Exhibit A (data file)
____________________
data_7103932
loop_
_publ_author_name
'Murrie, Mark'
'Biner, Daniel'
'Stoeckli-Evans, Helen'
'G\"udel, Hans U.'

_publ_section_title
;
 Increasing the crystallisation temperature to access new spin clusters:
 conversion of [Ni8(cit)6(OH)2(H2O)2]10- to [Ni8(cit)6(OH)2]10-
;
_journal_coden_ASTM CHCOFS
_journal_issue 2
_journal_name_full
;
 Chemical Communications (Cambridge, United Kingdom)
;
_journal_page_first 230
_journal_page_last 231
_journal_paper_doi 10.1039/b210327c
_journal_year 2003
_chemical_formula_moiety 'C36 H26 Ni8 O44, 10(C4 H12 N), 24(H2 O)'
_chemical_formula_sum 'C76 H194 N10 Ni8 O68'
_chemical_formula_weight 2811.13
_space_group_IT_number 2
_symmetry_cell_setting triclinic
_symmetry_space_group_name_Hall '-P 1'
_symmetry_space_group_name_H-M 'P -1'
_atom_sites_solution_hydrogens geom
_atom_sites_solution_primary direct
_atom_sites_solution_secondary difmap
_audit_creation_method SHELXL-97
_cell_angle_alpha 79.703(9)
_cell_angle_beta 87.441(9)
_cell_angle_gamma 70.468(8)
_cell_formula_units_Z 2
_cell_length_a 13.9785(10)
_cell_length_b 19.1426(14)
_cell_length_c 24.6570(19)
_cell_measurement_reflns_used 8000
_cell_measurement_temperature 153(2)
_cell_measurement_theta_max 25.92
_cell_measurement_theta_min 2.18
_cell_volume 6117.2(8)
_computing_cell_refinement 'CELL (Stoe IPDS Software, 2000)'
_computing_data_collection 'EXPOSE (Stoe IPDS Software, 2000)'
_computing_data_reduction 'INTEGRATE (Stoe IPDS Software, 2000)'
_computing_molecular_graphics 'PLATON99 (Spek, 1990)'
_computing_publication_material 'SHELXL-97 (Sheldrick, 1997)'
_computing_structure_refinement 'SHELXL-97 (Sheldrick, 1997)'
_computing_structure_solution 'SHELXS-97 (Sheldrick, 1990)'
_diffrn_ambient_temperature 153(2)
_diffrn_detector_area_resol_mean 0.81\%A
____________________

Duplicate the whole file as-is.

data_7103932
loop_
_publ_author_name
'Murrie, Mark'
'Biner, Daniel'
'Stoeckli-Evans, Helen'
'G\"udel, Hans U.'

_publ_section_title
;
 Increasing the crystallisation temperature to access new spin clusters:
 conversion of [Ni8(cit)6(OH)2(H2O)2]10- to [Ni8(cit)6(OH)2]10-
;
_journal_coden_ASTM CHCOFS
_journal_issue 2
_journal_name_full
;
 Chemical Communications (Cambridge, United Kingdom)
;
_journal_page_first 230
_journal_page_last 231
_journal_paper_doi 10.1039/b210327c
_journal_year 2003
_chemical_formula_moiety 'C36 H26 Ni8 O44, 10(C4 H12 N), 24(H2 O)'
_chemical_formula_sum 'C76 H194 N10 Ni8 O68'
_chemical_formula_weight 2811.13
_space_group_IT_number 2
_symmetry_cell_setting triclinic
_symmetry_space_group_name_Hall '-P 1'
_symmetry_space_group_name_H-M 'P -1'
_atom_sites_solution_hydrogens geom
_atom_sites_solution_primary direct
_atom_sites_solution_secondary difmap
_audit_creation_method SHELXL-97
_cell_angle_alpha 79.703(9)
_cell_angle_beta 87.441(9)
_cell_angle_gamma 70.468(8)
_cell_formula_units_Z 2
_cell_length_a 13.9785(10)
_cell_length_b 19.1426(14)
_cell_length_c 24.6570(19)
_cell_measurement_reflns_used 8000
_cell_measurement_temperature 153(2)
_cell_measurement_theta_max 25.92
_cell_measurement_theta_min 2.18
_cell_volume 6117.2(8)
_computing_cell_refinement 'CELL (Stoe IPDS Software, 2000)'
_computing_data_collection 'EXPOSE (Stoe IPDS Software, 2000)'
_computing_data_reduction 'INTEGRATE (Stoe IPDS Software, 2000)'
_computing_molecular_graphics 'PLATON99 (Spek, 1990)'
_computing_publication_material 'SHELXL-97 (Sheldrick, 1997)'
_computing_structure_refinement 'SHELXL-97 (Sheldrick, 1997)'
_computing_structure_solution 'SHELXS-97 (Sheldrick, 1990)'
_diffrn_ambient_temperature 153(2)
_diffrn_detector_area_resol_mean 0.81\%A